Zoning regulations cover four basic building issues: height, use, bulk, and density. These rules specify the maximum height of a building; its allowable uses, which include residential, commercial, industrial, and home-office considerations; the width and depth of the building; and the number of units allowed per acre.
Zoning regulations were not in use until the early to mid-1900s. In addition, regulations are modified on a regular basis to address changes in the community. Therefore, if you're in an older neighborhood, your type of house may not be consistent with the zone where you live. For example, you may have a single-family home in a commercial or multifamily zone. This is known as a preexisting, nonconforming use. (Although this sounds like a bad thing, it simply means that your use is "grandfathered," or permitted to continue, as long as you don't make any significant changes in any of the four basics covered by zoning regulations.)
Generally speaking, only use, height, and bulk restrictions affect residential building additions. If you want to add a bedroom, greenhouse, kitchen, family room, or other space that is consistent with a residence, you usually can relax any worry about use considerations. However, there is one significant caveat: If your house falls into the preexisting, nonconforming use category, you will need an approval called a variance from the municipality to build an addition.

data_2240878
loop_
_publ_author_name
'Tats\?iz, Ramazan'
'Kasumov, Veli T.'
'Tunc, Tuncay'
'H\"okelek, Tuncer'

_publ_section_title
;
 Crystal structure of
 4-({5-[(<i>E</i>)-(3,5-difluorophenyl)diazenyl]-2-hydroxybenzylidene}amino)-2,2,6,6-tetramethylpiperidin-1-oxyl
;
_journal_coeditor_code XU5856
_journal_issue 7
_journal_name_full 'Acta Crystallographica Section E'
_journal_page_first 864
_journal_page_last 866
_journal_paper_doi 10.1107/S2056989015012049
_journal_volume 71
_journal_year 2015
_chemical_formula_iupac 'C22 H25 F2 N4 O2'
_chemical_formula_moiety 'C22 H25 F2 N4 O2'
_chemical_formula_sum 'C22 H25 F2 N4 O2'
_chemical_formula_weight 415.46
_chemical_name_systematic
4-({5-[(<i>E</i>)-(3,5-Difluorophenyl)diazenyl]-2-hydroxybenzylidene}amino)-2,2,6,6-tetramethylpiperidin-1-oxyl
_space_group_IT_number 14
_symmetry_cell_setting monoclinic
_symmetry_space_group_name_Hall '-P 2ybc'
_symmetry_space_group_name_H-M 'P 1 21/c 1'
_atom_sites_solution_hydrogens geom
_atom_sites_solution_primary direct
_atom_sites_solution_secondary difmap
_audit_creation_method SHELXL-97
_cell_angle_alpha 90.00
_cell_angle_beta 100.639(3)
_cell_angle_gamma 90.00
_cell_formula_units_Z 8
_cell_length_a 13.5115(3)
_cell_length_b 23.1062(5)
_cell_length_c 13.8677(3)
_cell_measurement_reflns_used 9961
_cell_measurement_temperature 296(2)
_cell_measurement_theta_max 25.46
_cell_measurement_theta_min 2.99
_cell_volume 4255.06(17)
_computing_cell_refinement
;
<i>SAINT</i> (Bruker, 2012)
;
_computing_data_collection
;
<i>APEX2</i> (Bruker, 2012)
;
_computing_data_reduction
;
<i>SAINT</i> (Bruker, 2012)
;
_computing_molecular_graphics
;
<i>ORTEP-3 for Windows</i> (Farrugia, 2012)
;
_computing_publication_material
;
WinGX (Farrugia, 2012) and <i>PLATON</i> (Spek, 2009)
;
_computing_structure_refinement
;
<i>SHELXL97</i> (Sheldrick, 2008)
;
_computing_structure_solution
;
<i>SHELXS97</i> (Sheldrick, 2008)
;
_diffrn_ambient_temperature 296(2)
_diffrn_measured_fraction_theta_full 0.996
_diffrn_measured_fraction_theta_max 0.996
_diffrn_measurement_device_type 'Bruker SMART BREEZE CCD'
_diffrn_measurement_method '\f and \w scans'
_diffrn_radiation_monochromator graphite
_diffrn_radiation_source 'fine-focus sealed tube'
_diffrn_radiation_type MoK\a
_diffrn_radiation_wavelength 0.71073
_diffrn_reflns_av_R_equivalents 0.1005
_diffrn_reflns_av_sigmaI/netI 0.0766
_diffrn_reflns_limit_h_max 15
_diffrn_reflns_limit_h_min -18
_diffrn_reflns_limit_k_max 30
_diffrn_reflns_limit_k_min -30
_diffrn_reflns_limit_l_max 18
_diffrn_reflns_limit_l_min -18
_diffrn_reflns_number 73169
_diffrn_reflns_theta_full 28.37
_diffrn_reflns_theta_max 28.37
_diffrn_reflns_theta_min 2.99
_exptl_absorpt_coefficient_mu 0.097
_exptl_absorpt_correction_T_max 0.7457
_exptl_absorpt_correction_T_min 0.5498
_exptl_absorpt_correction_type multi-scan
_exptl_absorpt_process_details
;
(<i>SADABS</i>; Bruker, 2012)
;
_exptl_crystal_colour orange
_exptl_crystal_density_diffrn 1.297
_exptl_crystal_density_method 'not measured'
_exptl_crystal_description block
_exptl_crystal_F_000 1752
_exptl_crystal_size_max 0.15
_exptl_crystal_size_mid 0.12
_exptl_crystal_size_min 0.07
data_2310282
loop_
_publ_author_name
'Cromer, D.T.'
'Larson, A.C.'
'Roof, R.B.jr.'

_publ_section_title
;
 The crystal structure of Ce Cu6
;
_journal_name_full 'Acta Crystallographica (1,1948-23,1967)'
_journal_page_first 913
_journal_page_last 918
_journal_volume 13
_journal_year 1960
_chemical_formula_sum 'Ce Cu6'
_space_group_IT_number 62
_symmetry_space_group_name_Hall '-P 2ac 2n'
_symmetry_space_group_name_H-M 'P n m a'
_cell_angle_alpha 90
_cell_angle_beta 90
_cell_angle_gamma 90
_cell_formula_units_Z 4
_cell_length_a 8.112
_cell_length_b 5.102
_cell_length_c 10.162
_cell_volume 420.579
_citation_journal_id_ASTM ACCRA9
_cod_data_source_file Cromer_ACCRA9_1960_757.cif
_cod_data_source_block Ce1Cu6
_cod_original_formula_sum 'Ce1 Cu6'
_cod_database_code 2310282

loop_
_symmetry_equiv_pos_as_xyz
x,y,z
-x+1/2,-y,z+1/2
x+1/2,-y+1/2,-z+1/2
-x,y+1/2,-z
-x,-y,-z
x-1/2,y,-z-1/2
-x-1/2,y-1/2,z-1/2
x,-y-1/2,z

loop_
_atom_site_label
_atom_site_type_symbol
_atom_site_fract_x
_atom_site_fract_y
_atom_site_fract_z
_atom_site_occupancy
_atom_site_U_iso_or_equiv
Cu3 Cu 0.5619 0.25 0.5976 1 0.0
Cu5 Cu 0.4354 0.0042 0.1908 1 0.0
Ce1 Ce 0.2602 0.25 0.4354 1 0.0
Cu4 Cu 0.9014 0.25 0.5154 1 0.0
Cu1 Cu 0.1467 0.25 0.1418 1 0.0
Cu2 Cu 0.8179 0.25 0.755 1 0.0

A variance permits an exception to the rule for your specific situation. Without the variance, you cannot add the addition. Even if your house is in conformance with current zoning rules, you will need a variance if you propose an addition that is taller than the maximum height for the zone or wider than the maximum width. In addition, a variance is required if you change the use of a building such as converting your garage to a florist's shop.
Obtaining a variance not only costs money, but it also can involve significant time and effort. You may need to hire a lawyer or other professionals (planner, engineer, or architect) to help you prove that the variance is necessary.
Variances are granted based upon special considerations such as promoting public health, safety, morals, and general welfare; securing safety from fire, flood, panic, and other disasters; providing adequate light, air, and open space; or exceptional and undue hardship relating to the specific site. You also have to show that there will be no negative impact upon the community or your neighbors. Variances are usually decided by a zoning board of local citizens chosen by the governing body of the municipality.
Setback requirements mandate the number of feet between the building area and the property line. Setbacks are designed to provide adequate space between buildings for light, ventilation, access, and privacy. For example, a house usually needs to be 10 to 15 feet from the side property boundary. Setbacks for the front and rear generally are much greater and depend on the size of the lot.
The best way to determine the existing relationship of your house to the property boundaries is to check your home's survey plat. You should have received a copy of this document when you bought your house. If not, you can get a copy from your municipality. Then, check with zoning or building officials for the appropriate setback distances. You cannot build an addition -- or even a shed -- beyond the setback area unless you get a variance. Even worse, if you do build without a variance, you may be forced to remove the addition.